Sunday, 21 November 2010

Liberalism in Africa

Africa is a continent plighted by troubles in just about every sphere. In economic terms it has suffered immensely, suffering from long periods of slow (or even negative growth) - but this has not been universal. Currently only six African countries stand above the global average for GDP (PPP) per capita. These are (in order), Equatorial Guinea (21), Seychelles (47), Libya (56), Gabon (62), Botswana (66) and Mauritius (71). South Africa sit just below the world average in 84th place (at least by the CIA figures) and the only other African nation above $10,000 per capita. So what marks these nations out as the most successful? Why would these nations rise above their neighbours Cameroon, Congo, Madagascar, Algeria, Namibia, Zimbabwe, Mozambique and others.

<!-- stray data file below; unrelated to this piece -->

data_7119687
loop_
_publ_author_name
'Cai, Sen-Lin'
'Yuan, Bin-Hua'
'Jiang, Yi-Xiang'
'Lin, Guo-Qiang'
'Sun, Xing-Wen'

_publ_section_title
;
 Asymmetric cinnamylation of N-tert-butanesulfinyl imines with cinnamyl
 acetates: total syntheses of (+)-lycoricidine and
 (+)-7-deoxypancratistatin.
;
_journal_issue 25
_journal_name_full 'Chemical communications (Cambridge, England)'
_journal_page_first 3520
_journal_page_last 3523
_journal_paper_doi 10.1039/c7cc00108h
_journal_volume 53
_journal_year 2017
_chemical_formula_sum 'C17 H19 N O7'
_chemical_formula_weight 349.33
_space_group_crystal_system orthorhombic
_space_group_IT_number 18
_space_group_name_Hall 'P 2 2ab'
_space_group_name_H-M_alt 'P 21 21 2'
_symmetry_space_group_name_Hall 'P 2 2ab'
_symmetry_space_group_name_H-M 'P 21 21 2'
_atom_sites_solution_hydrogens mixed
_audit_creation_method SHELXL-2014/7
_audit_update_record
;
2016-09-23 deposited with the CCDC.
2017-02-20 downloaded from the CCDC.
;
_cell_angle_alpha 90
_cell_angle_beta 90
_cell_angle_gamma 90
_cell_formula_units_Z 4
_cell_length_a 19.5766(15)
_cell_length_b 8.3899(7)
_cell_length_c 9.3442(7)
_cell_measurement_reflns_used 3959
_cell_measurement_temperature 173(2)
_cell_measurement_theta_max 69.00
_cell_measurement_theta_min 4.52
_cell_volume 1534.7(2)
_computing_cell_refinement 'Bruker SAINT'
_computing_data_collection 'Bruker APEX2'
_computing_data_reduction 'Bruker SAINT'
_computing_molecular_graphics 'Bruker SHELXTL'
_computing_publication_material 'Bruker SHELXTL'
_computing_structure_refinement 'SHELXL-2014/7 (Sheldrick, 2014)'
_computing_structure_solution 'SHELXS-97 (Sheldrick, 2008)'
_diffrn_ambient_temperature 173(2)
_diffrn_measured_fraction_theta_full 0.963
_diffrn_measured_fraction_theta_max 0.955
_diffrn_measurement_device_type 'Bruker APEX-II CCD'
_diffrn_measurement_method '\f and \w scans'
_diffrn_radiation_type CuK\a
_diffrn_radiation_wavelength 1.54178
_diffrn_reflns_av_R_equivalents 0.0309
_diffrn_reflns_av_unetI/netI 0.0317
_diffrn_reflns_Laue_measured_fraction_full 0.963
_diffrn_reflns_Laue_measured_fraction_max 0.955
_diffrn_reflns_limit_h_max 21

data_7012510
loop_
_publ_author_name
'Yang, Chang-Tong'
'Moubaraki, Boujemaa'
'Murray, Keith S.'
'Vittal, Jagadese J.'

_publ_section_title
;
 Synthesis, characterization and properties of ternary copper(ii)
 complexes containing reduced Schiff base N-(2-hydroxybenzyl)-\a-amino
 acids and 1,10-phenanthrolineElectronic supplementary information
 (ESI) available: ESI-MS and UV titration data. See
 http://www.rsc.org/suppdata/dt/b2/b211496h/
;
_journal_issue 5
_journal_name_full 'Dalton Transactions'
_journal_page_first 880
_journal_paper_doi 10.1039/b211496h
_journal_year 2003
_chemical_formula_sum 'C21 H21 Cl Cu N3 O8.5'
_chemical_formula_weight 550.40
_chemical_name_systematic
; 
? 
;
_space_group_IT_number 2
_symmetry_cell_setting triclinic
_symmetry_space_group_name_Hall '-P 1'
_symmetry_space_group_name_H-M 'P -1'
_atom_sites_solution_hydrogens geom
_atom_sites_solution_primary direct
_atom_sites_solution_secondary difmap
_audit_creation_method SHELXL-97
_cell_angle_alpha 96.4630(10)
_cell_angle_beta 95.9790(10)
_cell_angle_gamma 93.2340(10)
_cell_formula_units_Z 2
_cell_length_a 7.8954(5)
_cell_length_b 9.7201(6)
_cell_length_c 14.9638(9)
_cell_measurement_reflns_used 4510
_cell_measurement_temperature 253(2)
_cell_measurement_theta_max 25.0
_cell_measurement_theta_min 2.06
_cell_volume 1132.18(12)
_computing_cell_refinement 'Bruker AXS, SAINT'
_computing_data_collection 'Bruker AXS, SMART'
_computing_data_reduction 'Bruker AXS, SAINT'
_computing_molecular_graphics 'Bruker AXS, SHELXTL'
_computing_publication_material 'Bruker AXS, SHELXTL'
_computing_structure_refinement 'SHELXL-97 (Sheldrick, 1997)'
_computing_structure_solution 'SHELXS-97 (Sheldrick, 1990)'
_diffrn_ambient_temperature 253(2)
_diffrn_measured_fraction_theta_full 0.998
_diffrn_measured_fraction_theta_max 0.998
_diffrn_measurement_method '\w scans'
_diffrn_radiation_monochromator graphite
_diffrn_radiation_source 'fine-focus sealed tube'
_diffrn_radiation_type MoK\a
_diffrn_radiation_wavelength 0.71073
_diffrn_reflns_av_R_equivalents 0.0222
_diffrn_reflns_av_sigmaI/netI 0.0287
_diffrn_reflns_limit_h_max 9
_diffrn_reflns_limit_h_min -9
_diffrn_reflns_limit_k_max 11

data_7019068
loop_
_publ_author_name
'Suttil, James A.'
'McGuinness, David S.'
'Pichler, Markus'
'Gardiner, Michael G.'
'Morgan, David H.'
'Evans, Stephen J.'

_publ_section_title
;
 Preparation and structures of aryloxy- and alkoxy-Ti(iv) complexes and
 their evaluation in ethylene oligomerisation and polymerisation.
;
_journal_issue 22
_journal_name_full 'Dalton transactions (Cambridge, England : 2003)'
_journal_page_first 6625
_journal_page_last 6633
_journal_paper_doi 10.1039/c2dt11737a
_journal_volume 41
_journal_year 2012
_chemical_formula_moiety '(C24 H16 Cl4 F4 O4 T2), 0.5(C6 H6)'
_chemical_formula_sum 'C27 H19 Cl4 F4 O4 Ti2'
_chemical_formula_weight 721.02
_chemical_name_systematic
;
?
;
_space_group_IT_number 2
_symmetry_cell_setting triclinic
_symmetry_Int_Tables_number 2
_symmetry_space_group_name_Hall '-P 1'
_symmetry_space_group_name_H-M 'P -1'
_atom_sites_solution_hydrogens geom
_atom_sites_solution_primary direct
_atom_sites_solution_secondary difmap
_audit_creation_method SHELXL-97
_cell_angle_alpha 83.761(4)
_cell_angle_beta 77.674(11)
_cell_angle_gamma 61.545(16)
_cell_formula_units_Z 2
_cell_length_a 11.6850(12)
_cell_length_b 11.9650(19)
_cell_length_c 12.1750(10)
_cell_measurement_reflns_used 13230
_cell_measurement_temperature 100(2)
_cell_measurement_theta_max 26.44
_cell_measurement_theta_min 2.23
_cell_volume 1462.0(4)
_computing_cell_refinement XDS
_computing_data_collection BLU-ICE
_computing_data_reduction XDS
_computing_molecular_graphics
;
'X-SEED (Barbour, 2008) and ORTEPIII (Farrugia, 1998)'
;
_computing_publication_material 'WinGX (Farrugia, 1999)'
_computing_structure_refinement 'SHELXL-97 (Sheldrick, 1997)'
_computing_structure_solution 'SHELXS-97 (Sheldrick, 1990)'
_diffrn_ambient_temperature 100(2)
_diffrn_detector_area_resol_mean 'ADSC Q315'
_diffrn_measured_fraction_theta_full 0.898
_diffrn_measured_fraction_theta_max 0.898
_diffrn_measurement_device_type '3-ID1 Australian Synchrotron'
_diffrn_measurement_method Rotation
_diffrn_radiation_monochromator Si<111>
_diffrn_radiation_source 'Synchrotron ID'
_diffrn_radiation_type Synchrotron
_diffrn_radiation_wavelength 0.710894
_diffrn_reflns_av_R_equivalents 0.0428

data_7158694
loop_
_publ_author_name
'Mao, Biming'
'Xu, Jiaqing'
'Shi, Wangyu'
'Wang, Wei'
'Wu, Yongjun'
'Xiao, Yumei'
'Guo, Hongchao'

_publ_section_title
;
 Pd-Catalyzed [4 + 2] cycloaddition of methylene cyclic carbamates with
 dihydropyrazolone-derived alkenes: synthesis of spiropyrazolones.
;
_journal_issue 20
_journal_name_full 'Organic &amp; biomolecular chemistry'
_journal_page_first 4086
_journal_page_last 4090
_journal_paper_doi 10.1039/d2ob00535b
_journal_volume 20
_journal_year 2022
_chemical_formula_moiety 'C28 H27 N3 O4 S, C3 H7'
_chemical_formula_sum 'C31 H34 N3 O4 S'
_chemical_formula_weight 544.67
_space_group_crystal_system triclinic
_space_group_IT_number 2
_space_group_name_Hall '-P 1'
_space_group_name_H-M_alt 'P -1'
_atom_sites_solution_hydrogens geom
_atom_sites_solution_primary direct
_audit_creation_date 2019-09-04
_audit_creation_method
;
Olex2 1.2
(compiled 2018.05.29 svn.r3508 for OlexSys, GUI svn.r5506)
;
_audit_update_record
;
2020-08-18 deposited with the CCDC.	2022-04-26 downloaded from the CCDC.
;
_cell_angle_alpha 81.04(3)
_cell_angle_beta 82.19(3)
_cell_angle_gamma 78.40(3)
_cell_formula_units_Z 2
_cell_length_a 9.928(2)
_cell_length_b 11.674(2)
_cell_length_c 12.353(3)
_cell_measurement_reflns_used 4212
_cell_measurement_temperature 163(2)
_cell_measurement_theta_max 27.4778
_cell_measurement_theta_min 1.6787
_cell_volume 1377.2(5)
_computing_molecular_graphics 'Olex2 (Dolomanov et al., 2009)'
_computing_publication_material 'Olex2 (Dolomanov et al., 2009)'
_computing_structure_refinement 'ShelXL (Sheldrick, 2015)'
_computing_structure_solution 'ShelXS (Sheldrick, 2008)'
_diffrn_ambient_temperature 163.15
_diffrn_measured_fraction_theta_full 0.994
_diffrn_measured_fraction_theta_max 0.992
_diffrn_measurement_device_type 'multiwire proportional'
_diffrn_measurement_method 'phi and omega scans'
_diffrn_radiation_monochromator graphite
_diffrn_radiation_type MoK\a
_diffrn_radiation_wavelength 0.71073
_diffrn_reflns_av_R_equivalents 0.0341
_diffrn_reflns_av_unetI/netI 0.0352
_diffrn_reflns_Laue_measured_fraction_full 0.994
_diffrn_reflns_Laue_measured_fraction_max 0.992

No answer fits too well, but a contributing factor in some is oil, but in others it is more likely their open economic systems. Lets start with the oil nations of Central Africa, Equatorial Guinea and Gabon. They have large amounts of oil, both of their economics rely heavily on oil and other natural resources. Then again, so does neighbouring Congo (with a much lower GDP per capita). What's the difference, well, for just over 20 years Congo was a Marxist-Leninist state, something which seems to have severely damaged development. Equatorial Guinea and Gabon, whilst not the most open economies, have been much more open to foreign investment, with Gabon in particular getting a large amount of private investment from overseas. The governments there allow this to happen. The difference seems to be in the government, or more specifically, how much the government allows the economy to flourish without intervention. In Congo and Cameroon there is a great deal of intervention in the system, in Gabon at least this is much reduced. The 2010 Index of Economic Freedom placed Gabon as 116th in the list whilst Cameroon comes in at 132 and Congo at 169th. It is true that Equatorial Guinea also does poorly here, down at 151st place, this can be put down mostly to the abuse of the large oil trade by the political elite in the nation. Due to the very small population, this is more notable than in larger countries where the effect of oil money is diluted by the large population. This is also why Qatar and other small gulf states have a very high GDP per capita - the hugely profitable oil money averages out as higher when the population is small.